HMRC’s challenge to zero-rating for advertising could cost charities

The supply of advertising to a charity is zero-rated with regards to VAT. This means charities are entitled to claim zero-rating when they acquire advertising space in newspapers, magazines, television, the radio and third party websites. However, HMRC has recently challenged zero-rating in situations where adverts have been placed on online platforms, especially via social media. 
 
HMRC’s view is that where any selection takes place and an advert is not broadcast on a general basis, zero-rating cannot apply. The basis for this is VAT Act 1994, which states:
 
“Neither of items 8 and 8A includes a supply where any of the members of the public (whether individuals or other persons) who are reached through the medium are selected by or on behalf of the charity. For this purpose “selected” includes selected by address (whether postal address or telephone number, e-mail address or other address for electronic communications purposes) or at random.”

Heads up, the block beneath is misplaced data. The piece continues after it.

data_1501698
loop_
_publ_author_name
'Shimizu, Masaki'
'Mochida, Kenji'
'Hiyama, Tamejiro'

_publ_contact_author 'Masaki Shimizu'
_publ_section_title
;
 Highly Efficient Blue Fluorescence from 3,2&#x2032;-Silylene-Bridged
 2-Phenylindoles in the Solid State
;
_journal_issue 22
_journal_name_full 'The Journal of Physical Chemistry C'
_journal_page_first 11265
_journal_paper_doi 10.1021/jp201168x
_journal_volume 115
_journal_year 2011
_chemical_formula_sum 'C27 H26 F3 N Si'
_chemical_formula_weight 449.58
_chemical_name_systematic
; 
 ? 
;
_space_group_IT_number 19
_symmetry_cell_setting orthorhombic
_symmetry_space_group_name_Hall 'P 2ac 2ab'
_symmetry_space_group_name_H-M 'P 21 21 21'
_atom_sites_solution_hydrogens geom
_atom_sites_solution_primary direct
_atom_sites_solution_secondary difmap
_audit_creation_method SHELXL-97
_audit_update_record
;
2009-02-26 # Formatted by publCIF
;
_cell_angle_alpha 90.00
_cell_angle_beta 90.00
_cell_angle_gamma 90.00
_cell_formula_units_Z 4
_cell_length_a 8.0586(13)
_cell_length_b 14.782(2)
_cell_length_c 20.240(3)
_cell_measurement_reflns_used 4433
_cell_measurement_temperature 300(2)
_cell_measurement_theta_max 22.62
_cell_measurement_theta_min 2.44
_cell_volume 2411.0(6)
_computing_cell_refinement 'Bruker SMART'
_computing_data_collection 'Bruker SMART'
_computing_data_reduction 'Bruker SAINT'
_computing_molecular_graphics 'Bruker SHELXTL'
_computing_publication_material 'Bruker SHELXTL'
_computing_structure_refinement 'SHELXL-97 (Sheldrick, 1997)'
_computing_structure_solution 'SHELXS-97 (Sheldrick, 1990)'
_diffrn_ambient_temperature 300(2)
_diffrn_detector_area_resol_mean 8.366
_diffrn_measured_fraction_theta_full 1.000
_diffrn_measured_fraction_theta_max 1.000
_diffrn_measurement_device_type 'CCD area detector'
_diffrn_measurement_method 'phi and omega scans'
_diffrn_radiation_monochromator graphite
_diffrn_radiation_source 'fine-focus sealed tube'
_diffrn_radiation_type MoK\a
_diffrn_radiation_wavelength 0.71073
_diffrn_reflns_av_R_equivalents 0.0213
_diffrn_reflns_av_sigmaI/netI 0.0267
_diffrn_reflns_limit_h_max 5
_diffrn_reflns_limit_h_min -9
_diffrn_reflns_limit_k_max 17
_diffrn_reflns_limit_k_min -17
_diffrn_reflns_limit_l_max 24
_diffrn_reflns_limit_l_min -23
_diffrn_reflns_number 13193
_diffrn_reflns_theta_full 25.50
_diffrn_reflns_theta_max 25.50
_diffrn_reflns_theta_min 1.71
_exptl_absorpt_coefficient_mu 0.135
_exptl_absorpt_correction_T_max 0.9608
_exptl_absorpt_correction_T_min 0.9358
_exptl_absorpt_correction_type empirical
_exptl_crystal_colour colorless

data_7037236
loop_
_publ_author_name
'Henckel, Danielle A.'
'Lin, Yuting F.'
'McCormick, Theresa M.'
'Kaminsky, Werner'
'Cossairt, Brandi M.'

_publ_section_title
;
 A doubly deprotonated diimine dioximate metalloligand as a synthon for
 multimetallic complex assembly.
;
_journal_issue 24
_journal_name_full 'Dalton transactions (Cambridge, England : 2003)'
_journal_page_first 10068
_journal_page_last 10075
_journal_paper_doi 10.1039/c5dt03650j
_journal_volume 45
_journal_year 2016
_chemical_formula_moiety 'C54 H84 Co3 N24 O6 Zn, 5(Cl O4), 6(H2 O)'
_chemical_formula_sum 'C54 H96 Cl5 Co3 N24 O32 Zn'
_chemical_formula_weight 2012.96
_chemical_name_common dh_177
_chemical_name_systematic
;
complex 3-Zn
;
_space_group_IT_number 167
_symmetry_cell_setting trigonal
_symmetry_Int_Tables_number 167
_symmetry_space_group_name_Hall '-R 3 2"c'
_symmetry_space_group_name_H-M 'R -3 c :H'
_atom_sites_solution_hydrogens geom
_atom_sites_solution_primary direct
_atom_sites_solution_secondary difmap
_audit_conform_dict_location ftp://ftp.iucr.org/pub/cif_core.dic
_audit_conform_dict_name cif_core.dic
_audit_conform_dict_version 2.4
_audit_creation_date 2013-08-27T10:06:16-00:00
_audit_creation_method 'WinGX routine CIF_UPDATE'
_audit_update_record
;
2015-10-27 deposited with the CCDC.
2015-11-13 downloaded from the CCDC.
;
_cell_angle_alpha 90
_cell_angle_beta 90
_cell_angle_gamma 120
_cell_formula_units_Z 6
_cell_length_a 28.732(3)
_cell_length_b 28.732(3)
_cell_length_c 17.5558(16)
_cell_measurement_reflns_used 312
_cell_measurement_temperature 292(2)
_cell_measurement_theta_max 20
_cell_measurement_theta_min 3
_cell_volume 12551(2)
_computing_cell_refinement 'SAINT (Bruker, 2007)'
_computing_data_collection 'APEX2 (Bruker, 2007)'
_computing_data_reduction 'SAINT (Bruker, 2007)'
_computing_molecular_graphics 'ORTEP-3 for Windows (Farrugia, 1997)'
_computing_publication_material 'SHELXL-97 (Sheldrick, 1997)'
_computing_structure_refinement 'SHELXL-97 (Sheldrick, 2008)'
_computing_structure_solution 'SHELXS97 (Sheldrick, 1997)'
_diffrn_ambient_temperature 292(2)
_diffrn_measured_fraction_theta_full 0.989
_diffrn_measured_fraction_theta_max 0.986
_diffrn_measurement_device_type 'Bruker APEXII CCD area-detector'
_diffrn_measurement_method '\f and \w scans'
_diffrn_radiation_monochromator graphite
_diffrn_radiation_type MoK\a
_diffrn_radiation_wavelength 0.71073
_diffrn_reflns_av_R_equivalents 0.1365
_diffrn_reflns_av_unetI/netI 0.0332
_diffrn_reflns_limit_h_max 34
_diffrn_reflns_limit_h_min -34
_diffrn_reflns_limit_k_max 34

Therefore, when an advert is specifically addressed or aimed at an individual, HMRC’s view is that zero-rating does not apply. This applies in instances of digital marketing when digital tools are used to select a recipient (e.g. by search history or other options) so the advert only goes to a specific ‘address’.
 
Charities increasingly use social media and digital marketing to attract new supporters, so HMRC’s stance could have an impact not just on the VAT suffered, but may also result in a decrease in overall donations if the digital market is neglected. This seems to be another incidence of the VAT legislation not keeping up with technological developments with unintended consequences.
 
If you have experienced an issue with zero-rating at your charity or a challenge from HMRC, please get in touch with our specialist VAT team.
 

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